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The skipjack ADA MAE, under restoration in New Bern by a team of volunteers, is one of the few remaining historical vessels on the East Coast. She will be used as an educational vessel for school students, helping them appreciate North Carolina's coastal heritage through hands-on shipboard experience.
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Record #:
30735
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Project NC ECHO (Exploring Cultural Heritage Online) was created to locate, survey and assist various special collections and cultural heritage institutions throughout North Carolina. This program encourages libraries to partner with non-library entities in the digitization of special collections, in order to make available online, exhibits, indexes, catalogs and finding aids.
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Record #:
31184
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The Appalachian Heritage Crafters, a cooperative in Cherokee County, North Carolina, began as a way to maintain the history of Appalachian crafts and as a means of economic support in tough times. The cooperative has built a strong presence for their art, and are working on spreading skill throughout communities.
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Record #:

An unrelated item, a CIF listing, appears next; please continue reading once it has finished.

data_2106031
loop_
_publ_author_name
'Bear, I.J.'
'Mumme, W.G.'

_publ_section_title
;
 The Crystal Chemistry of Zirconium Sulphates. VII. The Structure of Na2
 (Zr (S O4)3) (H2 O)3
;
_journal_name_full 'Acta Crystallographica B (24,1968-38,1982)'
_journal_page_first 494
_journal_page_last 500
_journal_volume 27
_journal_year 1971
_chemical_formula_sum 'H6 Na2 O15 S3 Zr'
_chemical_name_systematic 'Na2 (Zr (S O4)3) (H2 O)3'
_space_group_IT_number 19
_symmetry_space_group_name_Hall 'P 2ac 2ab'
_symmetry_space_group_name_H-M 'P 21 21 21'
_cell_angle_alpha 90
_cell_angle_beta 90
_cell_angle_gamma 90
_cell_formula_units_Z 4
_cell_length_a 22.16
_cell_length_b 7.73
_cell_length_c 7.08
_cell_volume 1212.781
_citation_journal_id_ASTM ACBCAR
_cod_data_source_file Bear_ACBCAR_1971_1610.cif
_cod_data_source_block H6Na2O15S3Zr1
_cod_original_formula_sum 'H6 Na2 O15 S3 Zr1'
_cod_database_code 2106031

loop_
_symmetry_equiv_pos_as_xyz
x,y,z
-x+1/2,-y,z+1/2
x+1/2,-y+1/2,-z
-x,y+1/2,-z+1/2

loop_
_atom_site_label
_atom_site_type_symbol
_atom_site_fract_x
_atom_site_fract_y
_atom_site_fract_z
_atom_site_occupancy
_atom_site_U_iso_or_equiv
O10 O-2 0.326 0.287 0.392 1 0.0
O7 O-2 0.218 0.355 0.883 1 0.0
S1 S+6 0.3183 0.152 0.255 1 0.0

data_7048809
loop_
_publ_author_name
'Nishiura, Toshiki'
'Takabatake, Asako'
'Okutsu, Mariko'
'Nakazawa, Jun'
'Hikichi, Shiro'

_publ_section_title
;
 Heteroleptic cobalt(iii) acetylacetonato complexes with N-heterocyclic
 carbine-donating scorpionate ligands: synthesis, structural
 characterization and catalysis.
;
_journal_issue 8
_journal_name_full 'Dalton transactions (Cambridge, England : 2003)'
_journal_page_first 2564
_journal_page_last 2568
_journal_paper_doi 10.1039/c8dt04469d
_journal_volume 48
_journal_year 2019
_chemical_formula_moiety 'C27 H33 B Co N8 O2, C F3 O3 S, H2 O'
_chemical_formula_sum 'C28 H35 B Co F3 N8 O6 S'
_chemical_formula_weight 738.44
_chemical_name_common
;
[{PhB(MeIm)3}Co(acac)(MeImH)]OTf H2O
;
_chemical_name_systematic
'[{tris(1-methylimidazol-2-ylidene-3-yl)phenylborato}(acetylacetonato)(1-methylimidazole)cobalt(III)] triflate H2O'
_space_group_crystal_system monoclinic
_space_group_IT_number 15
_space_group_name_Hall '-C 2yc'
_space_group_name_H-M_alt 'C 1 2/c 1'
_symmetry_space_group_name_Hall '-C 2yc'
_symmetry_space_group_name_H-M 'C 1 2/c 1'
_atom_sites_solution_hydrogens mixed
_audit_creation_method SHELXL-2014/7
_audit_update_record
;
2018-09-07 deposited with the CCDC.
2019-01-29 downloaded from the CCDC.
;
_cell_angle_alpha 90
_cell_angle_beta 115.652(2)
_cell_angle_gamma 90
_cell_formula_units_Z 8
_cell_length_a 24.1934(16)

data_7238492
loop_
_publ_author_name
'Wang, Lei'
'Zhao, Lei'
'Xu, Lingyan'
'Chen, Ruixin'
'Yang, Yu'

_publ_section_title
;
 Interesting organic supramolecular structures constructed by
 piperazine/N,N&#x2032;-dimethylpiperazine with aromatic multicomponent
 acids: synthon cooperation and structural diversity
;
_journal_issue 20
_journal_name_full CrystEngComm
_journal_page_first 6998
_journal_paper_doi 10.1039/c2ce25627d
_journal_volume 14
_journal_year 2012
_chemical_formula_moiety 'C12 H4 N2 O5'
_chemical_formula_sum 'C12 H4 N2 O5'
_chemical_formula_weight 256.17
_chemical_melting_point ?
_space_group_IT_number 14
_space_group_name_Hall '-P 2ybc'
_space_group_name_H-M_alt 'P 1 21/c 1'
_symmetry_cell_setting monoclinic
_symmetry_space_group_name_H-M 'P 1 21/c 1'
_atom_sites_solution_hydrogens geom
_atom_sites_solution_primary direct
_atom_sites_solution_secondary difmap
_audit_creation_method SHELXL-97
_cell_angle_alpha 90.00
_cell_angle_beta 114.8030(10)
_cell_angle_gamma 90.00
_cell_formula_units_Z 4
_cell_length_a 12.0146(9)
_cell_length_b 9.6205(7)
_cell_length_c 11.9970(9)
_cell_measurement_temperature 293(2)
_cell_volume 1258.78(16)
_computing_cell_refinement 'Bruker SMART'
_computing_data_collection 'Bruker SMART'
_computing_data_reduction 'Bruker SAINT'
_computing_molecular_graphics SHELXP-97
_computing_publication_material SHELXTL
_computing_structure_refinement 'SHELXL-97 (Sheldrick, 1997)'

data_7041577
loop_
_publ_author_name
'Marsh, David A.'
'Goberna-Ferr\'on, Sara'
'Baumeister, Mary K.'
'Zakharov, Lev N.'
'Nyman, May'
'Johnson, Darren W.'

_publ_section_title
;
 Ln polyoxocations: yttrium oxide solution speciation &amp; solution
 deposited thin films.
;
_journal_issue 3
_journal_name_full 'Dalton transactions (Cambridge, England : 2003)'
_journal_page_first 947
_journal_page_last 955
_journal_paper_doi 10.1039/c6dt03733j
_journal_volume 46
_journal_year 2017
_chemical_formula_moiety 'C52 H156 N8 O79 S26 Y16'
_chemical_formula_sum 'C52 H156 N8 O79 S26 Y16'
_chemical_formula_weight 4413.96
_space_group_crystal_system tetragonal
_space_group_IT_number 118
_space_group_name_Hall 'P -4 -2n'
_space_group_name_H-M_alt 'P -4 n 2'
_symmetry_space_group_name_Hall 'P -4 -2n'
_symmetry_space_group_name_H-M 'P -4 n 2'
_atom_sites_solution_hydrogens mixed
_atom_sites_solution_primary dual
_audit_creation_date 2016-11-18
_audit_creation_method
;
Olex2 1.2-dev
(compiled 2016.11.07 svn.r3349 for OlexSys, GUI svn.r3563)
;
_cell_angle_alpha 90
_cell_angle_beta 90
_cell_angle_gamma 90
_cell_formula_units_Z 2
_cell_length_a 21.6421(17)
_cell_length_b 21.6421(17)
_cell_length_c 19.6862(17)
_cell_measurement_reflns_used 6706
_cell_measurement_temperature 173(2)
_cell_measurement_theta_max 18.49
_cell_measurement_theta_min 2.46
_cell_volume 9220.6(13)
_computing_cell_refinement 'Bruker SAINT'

28933
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The St. Joseph’s Historic Foundation, Inc. has launched the African American Cultural Tourism Website. A project funded by the North Carolina Arts Council, the site offers visitors information about fourteen of the state’s most prominent African American cultural organizations.
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NC Arts (NoCar Oversize NX 1 N22x), Vol. 15 Issue 2, Winter 2001, p10
Record #:
36347
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The author explains how the travel and tourism industry and various state arts and cultural agencies collaboratively preserve and document South Carolina’s traditions cultural properties through cultural tourism.
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Record #:
28928
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Bob Harrell and Beverly Patterson discuss how the land in eastern North Carolina is still crucial to our communities. Harrell aims to reconnect people with their culture or their agri-culture at the Albermarle Learning Center in Chowan County. Patterson leads a program called the Annenburg Rural Challenge to promote rural folk history and culture.